Thanks to the service-oriented nature of the University of Arizona community, the institution has for years been one of the nation's top-raking producers of Peace Corps volunteers.
For Peace Corps volunteers returning to the U.S. states, the Coverdell Fellows program provides them with scholarships, academic credit and other support toward a graduate degree. In addition to their studies, fellows are able to complete internships in underserved communities in the U.S.
"The University of Arizona has established an impressive record of top rankings in the Paul D. Coverdell Fellows program,” Janet Allen, the Peace Corps West Coast regional manager, said in a prepared release.
Today, 52 returned Peace Corps volunteers are enrolled in the UA's 12-year-old Coverdell Fellows program. Since 2001, 159 UA students have completed the program.
"I had the honor of meeting this year's Fellows cadre during the UA's Peace Corps Week," Allen also noted. "They bring an impressive wealth of Peace Corps experience to their graduate work and a strong service ethic to the UA and the greater Tucson community – it's a win for everyone."
Other institutions that made the top producing list for the Coverdell Fellows programs include the University of Denver, Johns Hopkins University and Brandeis University.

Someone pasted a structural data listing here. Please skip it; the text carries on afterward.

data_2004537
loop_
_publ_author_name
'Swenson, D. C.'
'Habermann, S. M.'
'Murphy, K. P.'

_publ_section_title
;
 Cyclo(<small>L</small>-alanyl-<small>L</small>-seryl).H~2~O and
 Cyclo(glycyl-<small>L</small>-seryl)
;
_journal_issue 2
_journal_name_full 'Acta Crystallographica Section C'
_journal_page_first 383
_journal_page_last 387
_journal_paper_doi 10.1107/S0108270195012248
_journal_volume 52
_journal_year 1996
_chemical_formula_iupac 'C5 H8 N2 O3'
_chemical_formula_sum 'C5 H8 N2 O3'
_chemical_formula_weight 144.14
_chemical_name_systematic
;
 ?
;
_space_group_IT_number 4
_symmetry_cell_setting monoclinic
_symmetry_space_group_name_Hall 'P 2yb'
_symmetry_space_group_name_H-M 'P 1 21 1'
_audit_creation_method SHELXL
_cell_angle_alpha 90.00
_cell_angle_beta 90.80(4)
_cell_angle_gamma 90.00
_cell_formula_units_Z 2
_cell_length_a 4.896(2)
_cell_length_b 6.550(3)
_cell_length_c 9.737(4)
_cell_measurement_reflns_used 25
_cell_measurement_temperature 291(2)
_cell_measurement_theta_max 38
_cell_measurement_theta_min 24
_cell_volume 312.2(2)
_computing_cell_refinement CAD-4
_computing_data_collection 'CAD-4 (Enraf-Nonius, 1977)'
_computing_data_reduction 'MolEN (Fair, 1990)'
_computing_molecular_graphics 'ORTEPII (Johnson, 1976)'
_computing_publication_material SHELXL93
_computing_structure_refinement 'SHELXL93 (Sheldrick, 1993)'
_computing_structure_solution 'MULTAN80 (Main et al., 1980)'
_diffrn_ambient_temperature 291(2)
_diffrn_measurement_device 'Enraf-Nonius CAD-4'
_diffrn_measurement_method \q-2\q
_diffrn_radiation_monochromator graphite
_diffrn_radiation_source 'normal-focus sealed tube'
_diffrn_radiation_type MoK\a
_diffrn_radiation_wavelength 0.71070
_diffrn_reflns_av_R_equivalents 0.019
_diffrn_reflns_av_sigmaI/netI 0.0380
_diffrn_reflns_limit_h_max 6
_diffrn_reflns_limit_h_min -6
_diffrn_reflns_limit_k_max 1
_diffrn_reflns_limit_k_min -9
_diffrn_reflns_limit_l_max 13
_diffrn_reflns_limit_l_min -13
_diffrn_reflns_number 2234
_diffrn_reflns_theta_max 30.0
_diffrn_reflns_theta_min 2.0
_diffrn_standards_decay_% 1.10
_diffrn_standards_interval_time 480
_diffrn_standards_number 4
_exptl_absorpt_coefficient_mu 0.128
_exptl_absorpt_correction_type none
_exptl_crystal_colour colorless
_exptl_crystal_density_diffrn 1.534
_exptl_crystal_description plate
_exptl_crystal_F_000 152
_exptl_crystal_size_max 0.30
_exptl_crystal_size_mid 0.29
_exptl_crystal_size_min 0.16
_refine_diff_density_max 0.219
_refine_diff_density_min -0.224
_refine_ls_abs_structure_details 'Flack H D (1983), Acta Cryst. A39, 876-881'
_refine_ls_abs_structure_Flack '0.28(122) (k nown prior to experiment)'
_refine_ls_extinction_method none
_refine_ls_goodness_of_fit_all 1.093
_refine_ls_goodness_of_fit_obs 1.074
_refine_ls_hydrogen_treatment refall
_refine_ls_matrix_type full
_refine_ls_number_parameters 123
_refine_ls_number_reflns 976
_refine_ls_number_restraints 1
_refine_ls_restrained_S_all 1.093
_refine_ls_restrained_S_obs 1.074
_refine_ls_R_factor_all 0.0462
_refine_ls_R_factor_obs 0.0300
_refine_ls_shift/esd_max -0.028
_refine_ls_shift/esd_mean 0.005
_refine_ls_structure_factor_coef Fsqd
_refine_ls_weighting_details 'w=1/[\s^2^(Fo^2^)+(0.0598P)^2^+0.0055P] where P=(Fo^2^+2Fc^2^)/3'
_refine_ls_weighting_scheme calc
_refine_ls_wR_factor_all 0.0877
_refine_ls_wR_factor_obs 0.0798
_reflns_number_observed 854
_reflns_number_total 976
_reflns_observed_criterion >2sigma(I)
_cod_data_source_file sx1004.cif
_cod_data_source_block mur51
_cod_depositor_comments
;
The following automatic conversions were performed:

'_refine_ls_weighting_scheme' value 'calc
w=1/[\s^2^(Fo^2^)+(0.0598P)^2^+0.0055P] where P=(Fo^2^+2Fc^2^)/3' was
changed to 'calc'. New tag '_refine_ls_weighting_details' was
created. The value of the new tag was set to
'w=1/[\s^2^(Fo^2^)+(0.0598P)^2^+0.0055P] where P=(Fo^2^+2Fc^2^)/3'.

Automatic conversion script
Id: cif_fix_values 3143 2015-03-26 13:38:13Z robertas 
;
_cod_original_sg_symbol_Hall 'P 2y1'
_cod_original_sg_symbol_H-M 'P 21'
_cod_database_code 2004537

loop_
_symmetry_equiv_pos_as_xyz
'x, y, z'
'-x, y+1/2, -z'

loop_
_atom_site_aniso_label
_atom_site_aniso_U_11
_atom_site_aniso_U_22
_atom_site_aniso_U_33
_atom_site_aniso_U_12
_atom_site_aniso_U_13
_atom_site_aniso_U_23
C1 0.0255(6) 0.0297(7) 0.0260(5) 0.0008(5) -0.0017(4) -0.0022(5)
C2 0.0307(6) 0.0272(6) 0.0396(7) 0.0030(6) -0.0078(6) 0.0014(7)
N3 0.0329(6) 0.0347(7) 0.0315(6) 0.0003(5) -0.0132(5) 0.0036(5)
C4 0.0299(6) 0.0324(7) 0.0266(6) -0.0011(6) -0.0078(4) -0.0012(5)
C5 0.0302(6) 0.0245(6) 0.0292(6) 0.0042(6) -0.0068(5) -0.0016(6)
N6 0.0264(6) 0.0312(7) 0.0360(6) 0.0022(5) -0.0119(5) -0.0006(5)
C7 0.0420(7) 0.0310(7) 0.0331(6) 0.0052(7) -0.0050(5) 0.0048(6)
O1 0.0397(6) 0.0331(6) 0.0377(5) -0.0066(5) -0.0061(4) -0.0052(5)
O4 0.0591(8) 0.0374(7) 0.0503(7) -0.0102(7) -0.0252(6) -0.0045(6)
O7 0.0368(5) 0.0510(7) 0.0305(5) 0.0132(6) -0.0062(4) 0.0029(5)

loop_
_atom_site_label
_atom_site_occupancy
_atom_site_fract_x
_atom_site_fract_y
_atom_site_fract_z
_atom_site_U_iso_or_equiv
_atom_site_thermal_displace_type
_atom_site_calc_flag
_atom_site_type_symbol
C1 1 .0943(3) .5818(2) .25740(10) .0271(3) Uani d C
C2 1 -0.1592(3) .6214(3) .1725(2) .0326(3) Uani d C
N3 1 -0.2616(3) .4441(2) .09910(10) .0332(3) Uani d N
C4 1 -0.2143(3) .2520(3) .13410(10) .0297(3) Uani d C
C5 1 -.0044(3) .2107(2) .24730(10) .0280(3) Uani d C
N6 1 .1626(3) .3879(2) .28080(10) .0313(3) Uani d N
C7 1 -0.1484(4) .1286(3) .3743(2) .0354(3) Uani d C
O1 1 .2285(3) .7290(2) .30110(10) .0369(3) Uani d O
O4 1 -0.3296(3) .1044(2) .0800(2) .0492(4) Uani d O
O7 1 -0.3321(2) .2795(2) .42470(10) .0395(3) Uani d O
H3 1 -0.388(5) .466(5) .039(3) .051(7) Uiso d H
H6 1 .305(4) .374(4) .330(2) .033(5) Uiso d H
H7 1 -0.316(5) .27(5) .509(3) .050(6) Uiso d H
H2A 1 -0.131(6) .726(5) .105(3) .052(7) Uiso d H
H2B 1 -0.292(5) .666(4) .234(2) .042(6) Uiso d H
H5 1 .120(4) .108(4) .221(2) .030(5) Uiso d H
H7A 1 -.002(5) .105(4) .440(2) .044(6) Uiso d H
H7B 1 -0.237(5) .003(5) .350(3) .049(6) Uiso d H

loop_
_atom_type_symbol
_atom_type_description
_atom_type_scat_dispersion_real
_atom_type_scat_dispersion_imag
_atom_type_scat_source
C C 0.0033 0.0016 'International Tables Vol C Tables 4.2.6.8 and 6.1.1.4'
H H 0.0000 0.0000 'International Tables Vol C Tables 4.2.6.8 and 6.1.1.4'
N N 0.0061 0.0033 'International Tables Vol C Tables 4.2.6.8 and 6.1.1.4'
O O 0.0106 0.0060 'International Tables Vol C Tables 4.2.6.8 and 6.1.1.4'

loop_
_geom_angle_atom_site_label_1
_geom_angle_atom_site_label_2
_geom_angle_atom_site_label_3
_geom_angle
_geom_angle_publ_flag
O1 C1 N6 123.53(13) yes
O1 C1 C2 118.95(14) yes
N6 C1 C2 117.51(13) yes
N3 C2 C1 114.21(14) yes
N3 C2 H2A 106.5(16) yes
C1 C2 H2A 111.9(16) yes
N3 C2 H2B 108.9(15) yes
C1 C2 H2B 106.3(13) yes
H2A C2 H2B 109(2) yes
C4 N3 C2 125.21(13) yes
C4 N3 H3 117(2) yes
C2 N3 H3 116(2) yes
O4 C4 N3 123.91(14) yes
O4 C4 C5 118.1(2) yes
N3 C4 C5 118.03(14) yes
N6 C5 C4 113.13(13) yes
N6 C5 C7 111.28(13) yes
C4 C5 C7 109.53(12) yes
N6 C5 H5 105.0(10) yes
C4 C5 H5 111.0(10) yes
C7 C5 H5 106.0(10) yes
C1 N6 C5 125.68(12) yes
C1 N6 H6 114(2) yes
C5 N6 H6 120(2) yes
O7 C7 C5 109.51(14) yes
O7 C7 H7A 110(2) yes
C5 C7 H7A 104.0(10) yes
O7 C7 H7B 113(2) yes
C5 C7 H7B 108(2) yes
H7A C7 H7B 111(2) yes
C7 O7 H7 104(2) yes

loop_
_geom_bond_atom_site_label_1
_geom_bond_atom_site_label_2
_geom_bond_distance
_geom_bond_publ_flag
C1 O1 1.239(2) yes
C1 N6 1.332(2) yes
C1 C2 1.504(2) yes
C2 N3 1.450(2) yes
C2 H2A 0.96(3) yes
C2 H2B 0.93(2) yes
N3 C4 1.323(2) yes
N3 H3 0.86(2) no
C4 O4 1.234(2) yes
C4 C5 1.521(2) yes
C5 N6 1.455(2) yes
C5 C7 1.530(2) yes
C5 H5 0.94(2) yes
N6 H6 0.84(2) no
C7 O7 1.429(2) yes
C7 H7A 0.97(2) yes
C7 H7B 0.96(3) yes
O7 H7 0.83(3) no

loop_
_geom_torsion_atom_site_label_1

"Every year, hundreds of Peace Corps volunteers make a difference by combining meaningful service with graduate studies through Peace Corps' Master's International and Coverdell Fellows programs," Peace Corps Deputy Director Carrie Hessler-Radelet said in a statement.
"After completing Peace Corps service, volunteers return to the United States as global citizens, with leadership, cross-cultural understanding and language and technical skills that position them for success in today's global job market," Hessler-Radelet also noted.
Since 1961, a total of 1,147 UA alumni have served in the Peace Corps, with 41 currently serving overseas.
Holly Bryant, who served as a community health volunteer before becoming a fellow at the UA, said her classroom-based education was greatly reinforced through her service work.
"This allowed me to test the limits of my comfort zones and my knowledge as it is applied in the real world," said Bryant, a student in the UA Mel and Enid Zuckerman College of Public Health.
"Flexibility is the key, being able to move with the flow of what's happening in the moment," said Bryant, who served in Uganda from 2008 to 2010. "These traits were integral during my Peace Corps service."